- A lot of the stated support for the Senate patent reform bill is soft and is based on the assumption/condition that the House version won’t over-reach. Conversely, an equally moderate House version could consolidate support and draw new commitments.
- On follow-on biologics, the main bills have two differences: data exclusivity period, and a mechanism to challenge entrants before approval/sales begin. The structural problem that concerns people on the IP side is the risk of a product that is similar enough for FOB regulatory approval, but sufficiently dissimilar to avoid patent infringement.
- Access to medicines, both domestically (ALS New York Times article, ACLU-Myriad lawsuit) and internationally, is increasingly a point of pressure on academia and industry, and has been incorporated in AUTM’s Nine Points to Consider in Licensing University Technology document. Relatedly, there is apparently talk at the HHS Secretary’s Advisory Committee on Genetics, Health and Society about using Bayh-Dole to increase access to genetic testing.
- The SBIR/STTR program is up for renewal in the U.S., and many constituencies would like to see the programs opened up to allow venture-backed companies to receive SBIR/STTR support.
P.S. First time here at the Cross-Border Biotech Blog? Welcome! Check out who we are, check out our Trends in 2009 series, or hit the search and navigation tools on your right and see if you see anything interesting.
March 28, 2009
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HHS-Secretary elect Kathleen Sebelius will have confirmations before the Senate Health, Education, Labor and Pensions Committee on Tuesday, March 31, followed by the Senate Finance Committee on April 2. Both hearings should cover topics such as universal health care and comparative effectiveness. The first hearing would also address issues like public health preparedness and health innovation, while the latter will be more focused on Medicare/Medicaid and the uninsured.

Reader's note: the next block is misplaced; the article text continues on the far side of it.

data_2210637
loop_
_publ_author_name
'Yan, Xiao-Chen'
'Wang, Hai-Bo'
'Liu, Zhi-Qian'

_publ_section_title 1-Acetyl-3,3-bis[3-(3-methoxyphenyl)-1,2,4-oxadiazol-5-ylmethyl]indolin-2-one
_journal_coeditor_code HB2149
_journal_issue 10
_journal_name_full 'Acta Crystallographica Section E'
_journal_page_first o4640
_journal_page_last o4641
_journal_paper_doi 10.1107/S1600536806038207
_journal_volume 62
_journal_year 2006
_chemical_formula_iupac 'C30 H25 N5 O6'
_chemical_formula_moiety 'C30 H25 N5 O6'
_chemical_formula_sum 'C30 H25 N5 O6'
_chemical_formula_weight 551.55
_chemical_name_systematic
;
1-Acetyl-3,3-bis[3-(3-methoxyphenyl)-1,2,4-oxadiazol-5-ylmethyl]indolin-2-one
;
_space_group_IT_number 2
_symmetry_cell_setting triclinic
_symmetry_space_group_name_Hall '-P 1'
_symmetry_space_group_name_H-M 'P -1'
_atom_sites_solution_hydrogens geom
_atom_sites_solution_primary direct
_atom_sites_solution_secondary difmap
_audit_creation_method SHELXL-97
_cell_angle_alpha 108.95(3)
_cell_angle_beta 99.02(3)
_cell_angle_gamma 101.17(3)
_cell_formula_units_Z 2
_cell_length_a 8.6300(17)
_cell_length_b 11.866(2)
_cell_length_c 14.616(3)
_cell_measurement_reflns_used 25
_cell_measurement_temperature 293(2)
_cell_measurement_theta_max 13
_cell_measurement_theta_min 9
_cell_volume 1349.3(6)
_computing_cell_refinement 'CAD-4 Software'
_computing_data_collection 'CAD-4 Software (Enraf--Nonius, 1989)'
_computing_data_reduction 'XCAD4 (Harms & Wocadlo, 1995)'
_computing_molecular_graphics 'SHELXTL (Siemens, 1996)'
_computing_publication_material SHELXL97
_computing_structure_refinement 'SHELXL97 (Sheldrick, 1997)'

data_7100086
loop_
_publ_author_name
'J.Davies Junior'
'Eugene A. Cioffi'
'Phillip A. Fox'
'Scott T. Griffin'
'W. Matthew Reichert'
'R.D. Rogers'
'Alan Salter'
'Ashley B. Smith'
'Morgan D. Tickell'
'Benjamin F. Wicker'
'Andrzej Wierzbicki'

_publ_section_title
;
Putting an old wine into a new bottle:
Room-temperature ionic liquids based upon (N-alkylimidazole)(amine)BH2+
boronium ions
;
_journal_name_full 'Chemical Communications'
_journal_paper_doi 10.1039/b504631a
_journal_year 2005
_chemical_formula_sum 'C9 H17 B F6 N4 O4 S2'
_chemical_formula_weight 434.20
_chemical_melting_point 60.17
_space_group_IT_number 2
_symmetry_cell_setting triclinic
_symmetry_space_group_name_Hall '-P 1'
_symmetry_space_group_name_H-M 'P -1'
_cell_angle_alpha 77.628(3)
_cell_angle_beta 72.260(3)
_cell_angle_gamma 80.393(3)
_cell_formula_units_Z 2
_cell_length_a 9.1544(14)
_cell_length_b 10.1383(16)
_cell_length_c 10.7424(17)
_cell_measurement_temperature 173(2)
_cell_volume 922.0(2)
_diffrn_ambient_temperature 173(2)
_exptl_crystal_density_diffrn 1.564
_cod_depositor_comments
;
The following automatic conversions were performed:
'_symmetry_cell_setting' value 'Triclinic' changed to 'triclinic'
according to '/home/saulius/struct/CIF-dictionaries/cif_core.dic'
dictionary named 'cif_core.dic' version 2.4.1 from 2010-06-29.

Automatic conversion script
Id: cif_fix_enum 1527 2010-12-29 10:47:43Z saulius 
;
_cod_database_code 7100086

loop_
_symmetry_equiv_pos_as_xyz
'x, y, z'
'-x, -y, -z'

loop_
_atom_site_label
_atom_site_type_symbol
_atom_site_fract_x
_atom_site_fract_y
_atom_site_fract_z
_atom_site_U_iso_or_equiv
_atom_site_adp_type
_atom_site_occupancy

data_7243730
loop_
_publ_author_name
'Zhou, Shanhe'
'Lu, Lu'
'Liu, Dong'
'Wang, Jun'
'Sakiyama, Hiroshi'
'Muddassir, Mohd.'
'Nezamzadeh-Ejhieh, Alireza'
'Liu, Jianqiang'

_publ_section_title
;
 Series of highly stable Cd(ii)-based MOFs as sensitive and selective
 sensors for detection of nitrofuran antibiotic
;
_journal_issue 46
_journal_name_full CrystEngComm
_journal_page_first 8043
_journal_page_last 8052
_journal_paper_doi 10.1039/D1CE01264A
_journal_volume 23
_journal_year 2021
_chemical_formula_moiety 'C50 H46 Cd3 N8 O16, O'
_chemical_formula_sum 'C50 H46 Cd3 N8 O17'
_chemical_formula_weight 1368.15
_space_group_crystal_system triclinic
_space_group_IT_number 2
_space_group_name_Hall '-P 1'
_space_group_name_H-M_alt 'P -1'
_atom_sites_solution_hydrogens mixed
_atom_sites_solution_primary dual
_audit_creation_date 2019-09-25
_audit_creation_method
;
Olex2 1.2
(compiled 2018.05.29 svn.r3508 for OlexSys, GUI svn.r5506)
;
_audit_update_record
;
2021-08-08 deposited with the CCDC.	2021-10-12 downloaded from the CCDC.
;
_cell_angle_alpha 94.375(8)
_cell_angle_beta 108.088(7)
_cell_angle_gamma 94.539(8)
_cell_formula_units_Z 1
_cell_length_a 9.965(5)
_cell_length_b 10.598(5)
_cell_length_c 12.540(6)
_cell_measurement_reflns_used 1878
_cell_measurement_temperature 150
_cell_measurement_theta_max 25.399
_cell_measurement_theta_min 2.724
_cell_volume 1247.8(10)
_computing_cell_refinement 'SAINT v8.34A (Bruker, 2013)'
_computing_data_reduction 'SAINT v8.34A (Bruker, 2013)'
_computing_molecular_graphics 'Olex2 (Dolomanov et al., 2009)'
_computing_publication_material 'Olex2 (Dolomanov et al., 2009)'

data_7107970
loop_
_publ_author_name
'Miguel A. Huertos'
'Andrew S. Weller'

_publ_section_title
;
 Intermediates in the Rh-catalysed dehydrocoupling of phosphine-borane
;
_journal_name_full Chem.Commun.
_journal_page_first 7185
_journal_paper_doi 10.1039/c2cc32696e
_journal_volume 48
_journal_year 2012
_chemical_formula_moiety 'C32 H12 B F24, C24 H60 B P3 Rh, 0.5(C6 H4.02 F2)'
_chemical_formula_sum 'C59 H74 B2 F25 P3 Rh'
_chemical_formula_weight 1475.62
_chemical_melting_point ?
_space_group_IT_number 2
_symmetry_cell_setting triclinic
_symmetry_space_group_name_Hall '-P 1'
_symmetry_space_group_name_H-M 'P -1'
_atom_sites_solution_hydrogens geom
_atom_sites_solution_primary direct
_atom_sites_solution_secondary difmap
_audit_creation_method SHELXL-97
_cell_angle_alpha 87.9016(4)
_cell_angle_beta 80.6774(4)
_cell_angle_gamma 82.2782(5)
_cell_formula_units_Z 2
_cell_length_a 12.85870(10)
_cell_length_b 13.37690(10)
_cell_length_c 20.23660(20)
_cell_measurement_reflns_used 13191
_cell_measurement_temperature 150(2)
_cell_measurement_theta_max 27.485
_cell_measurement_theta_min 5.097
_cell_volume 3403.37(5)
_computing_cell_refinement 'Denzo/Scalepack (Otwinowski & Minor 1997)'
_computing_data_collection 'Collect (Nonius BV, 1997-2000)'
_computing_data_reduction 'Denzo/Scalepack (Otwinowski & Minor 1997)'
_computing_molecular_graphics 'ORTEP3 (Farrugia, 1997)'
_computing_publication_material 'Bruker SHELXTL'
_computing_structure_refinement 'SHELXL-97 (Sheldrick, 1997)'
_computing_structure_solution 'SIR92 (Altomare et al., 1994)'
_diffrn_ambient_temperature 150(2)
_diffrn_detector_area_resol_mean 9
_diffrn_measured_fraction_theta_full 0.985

The Senate Judiciary has a scheduled mark-up of the Patent Reform Act of 2009 on Tuesday, March 31 at 10am. Last week, Senator Feinstein expressed doubts about reaching a compromise on damages provisions in the bill, given the high tech industry’s unwillingness to negotiate. Stay tuned…an updated compromise amendment could be unveiled on Tuesday.
March 10, 2009
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You can watch the Senate Judiciary Committee hearings live here starting at 10 am.
Here’s a letter sent yesterday (pdf) by Sens. Feingold, Wyden, Bond, Brownback, Grassley, Kyl and Coburn to Sens. Leahy and Hatch expressing the writers’ concerns.
Witness list and links to the witness statements after the jump…
March 4, 2009
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The Patent Reform Act of 2009 was introduced by Senator Patrick Leahy (D-VT) Chairman of the Senate Judiciary Committee. The bill includes Senator Orrin Hatch (R-UT) as a co-sponsor. Notably missing from the list of co-sponsors is Senator Arlen Specter (R-PA), Ranking Republican on the Judiciary Committee.
Provisions relating to inequitable conduct have been removed from the previous version introduced last year. Inequitable conduct is a critical provision for the larger pharmaceutical companies. Provisions relating to apportionment of damages are of secondary importance to large pharma, but critical to biotech. The biotech industry does not favor the current damages language. The fact that inequitable conduct provisions are missing means that large pharma will focus its opposition to the patent reform bill on damages provisions.
The text of the Senate bill is not up on Thomas yet, but you can find the full text as introduced here (pdf). See also Dennis’ Patently-O post with summary and commentary.